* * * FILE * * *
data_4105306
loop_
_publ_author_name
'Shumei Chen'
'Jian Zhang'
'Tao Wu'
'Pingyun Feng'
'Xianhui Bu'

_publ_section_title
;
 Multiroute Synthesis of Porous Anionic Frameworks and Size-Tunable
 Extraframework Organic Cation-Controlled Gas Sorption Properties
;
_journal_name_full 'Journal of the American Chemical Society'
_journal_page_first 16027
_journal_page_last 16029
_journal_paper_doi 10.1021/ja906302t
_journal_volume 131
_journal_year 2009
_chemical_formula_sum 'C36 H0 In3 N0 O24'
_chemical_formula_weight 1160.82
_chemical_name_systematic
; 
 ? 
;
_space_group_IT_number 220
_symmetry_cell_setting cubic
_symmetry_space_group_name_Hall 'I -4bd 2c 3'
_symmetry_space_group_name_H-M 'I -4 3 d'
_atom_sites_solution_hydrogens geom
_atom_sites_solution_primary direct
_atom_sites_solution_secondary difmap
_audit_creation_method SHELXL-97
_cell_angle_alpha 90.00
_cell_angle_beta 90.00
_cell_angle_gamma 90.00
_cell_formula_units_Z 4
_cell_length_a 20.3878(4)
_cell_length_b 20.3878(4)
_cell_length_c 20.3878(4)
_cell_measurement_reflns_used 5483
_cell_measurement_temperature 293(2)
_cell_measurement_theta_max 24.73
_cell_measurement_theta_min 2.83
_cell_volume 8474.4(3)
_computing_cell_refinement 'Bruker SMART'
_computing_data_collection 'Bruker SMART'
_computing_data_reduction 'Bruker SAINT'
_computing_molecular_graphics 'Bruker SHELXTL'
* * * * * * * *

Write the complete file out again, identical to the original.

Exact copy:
data_4105306
loop_
_publ_author_name
'Shumei Chen'
'Jian Zhang'
'Tao Wu'
'Pingyun Feng'
'Xianhui Bu'

_publ_section_title
;
 Multiroute Synthesis of Porous Anionic Frameworks and Size-Tunable
 Extraframework Organic Cation-Controlled Gas Sorption Properties
;
_journal_name_full 'Journal of the American Chemical Society'
_journal_page_first 16027
_journal_page_last 16029
_journal_paper_doi 10.1021/ja906302t
_journal_volume 131
_journal_year 2009
_chemical_formula_sum 'C36 H0 In3 N0 O24'
_chemical_formula_weight 1160.82
_chemical_name_systematic
; 
 ? 
;
_space_group_IT_number 220
_symmetry_cell_setting cubic
_symmetry_space_group_name_Hall 'I -4bd 2c 3'
_symmetry_space_group_name_H-M 'I -4 3 d'
_atom_sites_solution_hydrogens geom
_atom_sites_solution_primary direct
_atom_sites_solution_secondary difmap
_audit_creation_method SHELXL-97
_cell_angle_alpha 90.00
_cell_angle_beta 90.00
_cell_angle_gamma 90.00
_cell_formula_units_Z 4
_cell_length_a 20.3878(4)
_cell_length_b 20.3878(4)
_cell_length_c 20.3878(4)
_cell_measurement_reflns_used 5483
_cell_measurement_temperature 293(2)
_cell_measurement_theta_max 24.73
_cell_measurement_theta_min 2.83
_cell_volume 8474.4(3)
_computing_cell_refinement 'Bruker SMART'
_computing_data_collection 'Bruker SMART'
_computing_data_reduction 'Bruker SAINT'
_computing_molecular_graphics 'Bruker SHELXTL'